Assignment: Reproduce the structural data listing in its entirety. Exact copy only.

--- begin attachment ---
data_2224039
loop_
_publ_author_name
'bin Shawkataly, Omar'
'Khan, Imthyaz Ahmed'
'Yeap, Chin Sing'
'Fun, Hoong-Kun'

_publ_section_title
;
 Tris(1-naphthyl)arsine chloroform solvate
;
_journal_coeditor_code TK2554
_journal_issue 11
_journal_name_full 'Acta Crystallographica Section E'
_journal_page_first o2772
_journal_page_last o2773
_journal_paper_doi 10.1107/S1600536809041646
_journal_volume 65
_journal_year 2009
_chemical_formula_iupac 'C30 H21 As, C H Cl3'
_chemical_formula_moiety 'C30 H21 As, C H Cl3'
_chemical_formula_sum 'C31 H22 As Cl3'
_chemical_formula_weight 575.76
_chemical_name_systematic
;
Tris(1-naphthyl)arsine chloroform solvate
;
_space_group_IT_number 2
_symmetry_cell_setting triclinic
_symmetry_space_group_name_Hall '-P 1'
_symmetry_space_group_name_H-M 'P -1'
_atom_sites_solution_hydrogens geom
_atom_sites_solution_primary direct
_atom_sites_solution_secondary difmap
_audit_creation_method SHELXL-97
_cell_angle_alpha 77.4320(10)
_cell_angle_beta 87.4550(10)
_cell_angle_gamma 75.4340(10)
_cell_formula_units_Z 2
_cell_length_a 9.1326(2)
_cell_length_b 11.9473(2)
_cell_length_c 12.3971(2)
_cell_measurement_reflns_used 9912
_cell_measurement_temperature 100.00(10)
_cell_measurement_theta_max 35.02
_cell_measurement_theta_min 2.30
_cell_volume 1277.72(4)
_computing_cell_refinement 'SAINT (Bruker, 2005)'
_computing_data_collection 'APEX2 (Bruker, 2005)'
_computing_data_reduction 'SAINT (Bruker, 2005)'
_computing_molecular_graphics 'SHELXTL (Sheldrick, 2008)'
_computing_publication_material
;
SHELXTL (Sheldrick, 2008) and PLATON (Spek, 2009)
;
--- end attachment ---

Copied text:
data_2224039
loop_
_publ_author_name
'bin Shawkataly, Omar'
'Khan, Imthyaz Ahmed'
'Yeap, Chin Sing'
'Fun, Hoong-Kun'

_publ_section_title
;
 Tris(1-naphthyl)arsine chloroform solvate
;
_journal_coeditor_code TK2554
_journal_issue 11
_journal_name_full 'Acta Crystallographica Section E'
_journal_page_first o2772
_journal_page_last o2773
_journal_paper_doi 10.1107/S1600536809041646
_journal_volume 65
_journal_year 2009
_chemical_formula_iupac 'C30 H21 As, C H Cl3'
_chemical_formula_moiety 'C30 H21 As, C H Cl3'
_chemical_formula_sum 'C31 H22 As Cl3'
_chemical_formula_weight 575.76
_chemical_name_systematic
;
Tris(1-naphthyl)arsine chloroform solvate
;
_space_group_IT_number 2
_symmetry_cell_setting triclinic
_symmetry_space_group_name_Hall '-P 1'
_symmetry_space_group_name_H-M 'P -1'
_atom_sites_solution_hydrogens geom
_atom_sites_solution_primary direct
_atom_sites_solution_secondary difmap
_audit_creation_method SHELXL-97
_cell_angle_alpha 77.4320(10)
_cell_angle_beta 87.4550(10)
_cell_angle_gamma 75.4340(10)
_cell_formula_units_Z 2
_cell_length_a 9.1326(2)
_cell_length_b 11.9473(2)
_cell_length_c 12.3971(2)
_cell_measurement_reflns_used 9912
_cell_measurement_temperature 100.00(10)
_cell_measurement_theta_max 35.02
_cell_measurement_theta_min 2.30
_cell_volume 1277.72(4)
_computing_cell_refinement 'SAINT (Bruker, 2005)'
_computing_data_collection 'APEX2 (Bruker, 2005)'
_computing_data_reduction 'SAINT (Bruker, 2005)'
_computing_molecular_graphics 'SHELXTL (Sheldrick, 2008)'
_computing_publication_material
;
SHELXTL (Sheldrick, 2008) and PLATON (Spek, 2009)
;